It's not because I am into self-flagellation but rather because I am a fan of naked honesty that I admit I am a middle-aged white guy myself and thus, I assume, not really someone whom Prescod-Weinstein was thinking of, or hoping to inspire, as she wrote her book. She and I have a couple of noteworthy things in common: We are both atypical New Hampshire professions and we both have Jewish ancestors. I learned some interesting stuff about Jewish tradition from The Disordered Cosmos, such as the custom of identifying certain people with the suffix "z''l." It turns out that the letter z, followed by a couple of apostrophes, followed by the letter l, is an abbreviation for a Hebrew phrase that means "of blessed memory."
But, mostly, Prescod-Weinstein's reality diverges pretty sharply from mine. Indeed, a few of her contentions are going to take some further thought for me to accept. I've never bought the idea that there are any racial implications to the adjective "dark" except in relation to people. So, where Prescod-Weinstein is troubled by what physicists refer to "dark matter," especially because it apparently is most of the matter in the universe, I'm indifferent. Similarly, I am still thinking about the analogy the author draws between the ambiguities of particle physics and the nonbinary nature of gender. Prescod-Weinstein refers to herself as "agender" even as she forthrightly admits she presents herself to the world as what is commonly understood as a woman; I wonder whether she, like so many of us, is still sorting this gender stuff out.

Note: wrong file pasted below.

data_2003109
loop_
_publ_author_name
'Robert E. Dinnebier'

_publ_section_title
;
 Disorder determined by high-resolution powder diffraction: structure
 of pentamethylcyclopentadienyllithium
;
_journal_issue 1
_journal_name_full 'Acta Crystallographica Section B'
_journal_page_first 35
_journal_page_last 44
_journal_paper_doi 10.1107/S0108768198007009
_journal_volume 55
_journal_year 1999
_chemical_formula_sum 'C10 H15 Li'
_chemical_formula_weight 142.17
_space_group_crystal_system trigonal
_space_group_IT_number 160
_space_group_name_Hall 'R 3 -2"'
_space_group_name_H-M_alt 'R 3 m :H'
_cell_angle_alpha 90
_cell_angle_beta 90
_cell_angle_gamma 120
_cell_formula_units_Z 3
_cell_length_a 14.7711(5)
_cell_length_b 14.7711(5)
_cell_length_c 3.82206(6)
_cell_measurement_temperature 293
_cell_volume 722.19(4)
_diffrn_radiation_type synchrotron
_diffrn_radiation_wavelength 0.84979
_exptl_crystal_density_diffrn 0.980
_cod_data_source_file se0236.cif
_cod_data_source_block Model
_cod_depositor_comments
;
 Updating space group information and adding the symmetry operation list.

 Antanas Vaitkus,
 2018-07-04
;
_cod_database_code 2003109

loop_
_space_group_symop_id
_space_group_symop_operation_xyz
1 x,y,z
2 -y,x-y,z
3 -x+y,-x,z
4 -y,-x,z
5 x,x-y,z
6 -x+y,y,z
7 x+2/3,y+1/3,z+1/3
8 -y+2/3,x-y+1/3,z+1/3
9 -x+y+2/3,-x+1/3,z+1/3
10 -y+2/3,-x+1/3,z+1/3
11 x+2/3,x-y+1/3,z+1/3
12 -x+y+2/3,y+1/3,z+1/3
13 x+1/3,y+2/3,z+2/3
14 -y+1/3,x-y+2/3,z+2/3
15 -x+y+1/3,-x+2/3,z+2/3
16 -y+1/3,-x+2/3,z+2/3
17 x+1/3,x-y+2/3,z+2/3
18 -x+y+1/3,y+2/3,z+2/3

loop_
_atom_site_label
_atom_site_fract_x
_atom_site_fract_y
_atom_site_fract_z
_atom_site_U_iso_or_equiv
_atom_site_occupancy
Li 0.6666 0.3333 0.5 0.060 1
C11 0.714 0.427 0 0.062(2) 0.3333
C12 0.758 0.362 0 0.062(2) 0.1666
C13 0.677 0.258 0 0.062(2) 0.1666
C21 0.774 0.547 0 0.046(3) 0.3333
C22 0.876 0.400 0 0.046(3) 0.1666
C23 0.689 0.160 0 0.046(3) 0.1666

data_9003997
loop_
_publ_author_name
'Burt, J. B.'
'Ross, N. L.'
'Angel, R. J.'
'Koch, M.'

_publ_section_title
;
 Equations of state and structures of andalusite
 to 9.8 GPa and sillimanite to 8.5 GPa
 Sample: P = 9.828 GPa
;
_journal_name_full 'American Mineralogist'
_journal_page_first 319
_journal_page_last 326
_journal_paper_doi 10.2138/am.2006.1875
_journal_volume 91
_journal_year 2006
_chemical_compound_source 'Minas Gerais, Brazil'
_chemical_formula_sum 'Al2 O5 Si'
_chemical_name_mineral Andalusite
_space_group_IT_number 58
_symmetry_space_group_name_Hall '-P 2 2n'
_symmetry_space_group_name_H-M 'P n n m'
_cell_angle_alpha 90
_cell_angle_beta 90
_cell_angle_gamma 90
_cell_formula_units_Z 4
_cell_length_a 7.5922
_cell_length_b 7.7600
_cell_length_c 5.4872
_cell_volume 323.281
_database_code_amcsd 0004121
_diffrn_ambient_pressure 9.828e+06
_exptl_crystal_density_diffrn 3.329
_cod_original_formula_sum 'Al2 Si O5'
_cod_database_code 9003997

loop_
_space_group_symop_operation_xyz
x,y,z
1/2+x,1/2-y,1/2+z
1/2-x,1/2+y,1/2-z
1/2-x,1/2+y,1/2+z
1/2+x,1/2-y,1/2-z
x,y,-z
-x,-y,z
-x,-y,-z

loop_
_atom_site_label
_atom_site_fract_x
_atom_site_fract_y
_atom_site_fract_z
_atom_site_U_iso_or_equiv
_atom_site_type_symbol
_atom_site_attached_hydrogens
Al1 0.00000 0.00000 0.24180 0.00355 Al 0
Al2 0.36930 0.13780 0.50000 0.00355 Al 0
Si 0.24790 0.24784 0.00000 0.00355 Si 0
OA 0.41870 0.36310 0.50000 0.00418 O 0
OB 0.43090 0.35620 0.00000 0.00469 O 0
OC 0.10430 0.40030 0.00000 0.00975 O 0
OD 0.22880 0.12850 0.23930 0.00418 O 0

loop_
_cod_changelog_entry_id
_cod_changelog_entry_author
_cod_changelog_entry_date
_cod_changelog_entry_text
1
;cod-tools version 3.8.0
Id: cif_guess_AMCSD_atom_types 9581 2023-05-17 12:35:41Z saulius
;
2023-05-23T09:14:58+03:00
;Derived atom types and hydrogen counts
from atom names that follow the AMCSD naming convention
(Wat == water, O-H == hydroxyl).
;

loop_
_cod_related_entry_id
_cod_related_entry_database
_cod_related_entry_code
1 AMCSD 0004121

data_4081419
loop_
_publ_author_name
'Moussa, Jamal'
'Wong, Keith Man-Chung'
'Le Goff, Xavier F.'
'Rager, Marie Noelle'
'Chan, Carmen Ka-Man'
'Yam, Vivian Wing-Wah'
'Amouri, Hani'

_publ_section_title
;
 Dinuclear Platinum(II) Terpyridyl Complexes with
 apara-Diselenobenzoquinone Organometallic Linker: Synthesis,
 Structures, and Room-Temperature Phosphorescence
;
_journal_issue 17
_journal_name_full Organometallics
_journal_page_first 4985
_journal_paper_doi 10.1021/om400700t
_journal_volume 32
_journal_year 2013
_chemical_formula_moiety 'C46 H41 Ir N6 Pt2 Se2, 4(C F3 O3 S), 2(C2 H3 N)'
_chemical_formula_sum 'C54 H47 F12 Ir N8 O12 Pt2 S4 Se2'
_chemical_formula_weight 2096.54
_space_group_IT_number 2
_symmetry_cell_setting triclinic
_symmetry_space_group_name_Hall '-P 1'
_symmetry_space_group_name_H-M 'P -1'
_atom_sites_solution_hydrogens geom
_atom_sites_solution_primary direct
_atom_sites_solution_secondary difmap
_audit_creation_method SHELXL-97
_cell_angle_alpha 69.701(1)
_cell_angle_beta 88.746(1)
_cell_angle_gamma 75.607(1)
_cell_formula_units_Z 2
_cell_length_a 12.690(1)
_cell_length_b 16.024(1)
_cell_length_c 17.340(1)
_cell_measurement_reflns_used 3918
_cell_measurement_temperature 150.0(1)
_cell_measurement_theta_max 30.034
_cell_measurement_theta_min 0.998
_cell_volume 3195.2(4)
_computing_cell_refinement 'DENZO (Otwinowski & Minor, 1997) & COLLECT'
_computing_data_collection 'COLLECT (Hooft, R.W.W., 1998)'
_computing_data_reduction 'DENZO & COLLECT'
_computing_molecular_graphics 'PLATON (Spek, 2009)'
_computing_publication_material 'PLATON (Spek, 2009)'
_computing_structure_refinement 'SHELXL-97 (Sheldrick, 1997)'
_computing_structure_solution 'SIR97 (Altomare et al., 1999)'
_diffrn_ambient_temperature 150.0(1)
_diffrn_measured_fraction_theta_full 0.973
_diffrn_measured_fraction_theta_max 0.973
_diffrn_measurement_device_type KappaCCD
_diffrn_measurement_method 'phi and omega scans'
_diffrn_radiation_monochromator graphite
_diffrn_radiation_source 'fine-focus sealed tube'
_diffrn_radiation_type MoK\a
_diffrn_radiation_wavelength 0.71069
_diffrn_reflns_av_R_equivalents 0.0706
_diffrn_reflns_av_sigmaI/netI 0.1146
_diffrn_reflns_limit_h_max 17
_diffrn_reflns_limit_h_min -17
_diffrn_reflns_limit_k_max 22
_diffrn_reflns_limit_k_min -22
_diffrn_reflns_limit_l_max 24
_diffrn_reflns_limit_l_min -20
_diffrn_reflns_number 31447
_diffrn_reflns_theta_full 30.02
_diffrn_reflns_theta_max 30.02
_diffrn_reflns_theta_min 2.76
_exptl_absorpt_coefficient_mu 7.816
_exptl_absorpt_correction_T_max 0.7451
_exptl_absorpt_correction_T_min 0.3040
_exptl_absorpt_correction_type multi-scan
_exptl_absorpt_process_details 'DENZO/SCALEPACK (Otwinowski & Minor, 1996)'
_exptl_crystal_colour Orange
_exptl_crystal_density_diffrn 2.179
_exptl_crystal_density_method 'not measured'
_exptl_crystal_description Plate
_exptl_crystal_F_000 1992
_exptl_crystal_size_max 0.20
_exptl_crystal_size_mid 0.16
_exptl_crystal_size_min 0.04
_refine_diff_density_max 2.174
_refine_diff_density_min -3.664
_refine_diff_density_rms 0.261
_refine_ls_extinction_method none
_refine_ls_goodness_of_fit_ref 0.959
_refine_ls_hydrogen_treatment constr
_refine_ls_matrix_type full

Still, Prescod-Weinstein's explanation of why someone like me should jump on the "preferred pronouns" bandwagon is the most persuasive one I've seen. (Admittedly, I am usually debating this question, if at all, with the teenagers and undergraduates in the family.) Condemning academic colleagues who refuse to follow the pronoun preferences of their students, she writes:
First-year college physics students are expected in just one semester to not only memorize Newton's laws of physics but also to alearn how to apply them. If we can have the lofty expectations that our students will master the basics of gravity -- a deeply mysterious force that pervades the entire universe -- then surely they are owed mastery by their professors and classmates of a couple of letters that get their pronouns right. . . .
To say that you have a philosophical objection, as some faculty have taken to doing, is a form of cruelty. Who gets hurt whem someone is called by a name that is comfortable for them to answer to? Absolutely no one.
For all the ruckus about how "the millenials" are too sensitive, they people who insist on using "she" when someone knows they are better described by "he" or "they" are the ones who are weak and cannot get it together. . . . [T]he intensity of the reaction against respecting the pronouns and gender identities of trans and genderqueer people reveals a selfish proclivity to refuse to let humanity grow and to let its children breathe.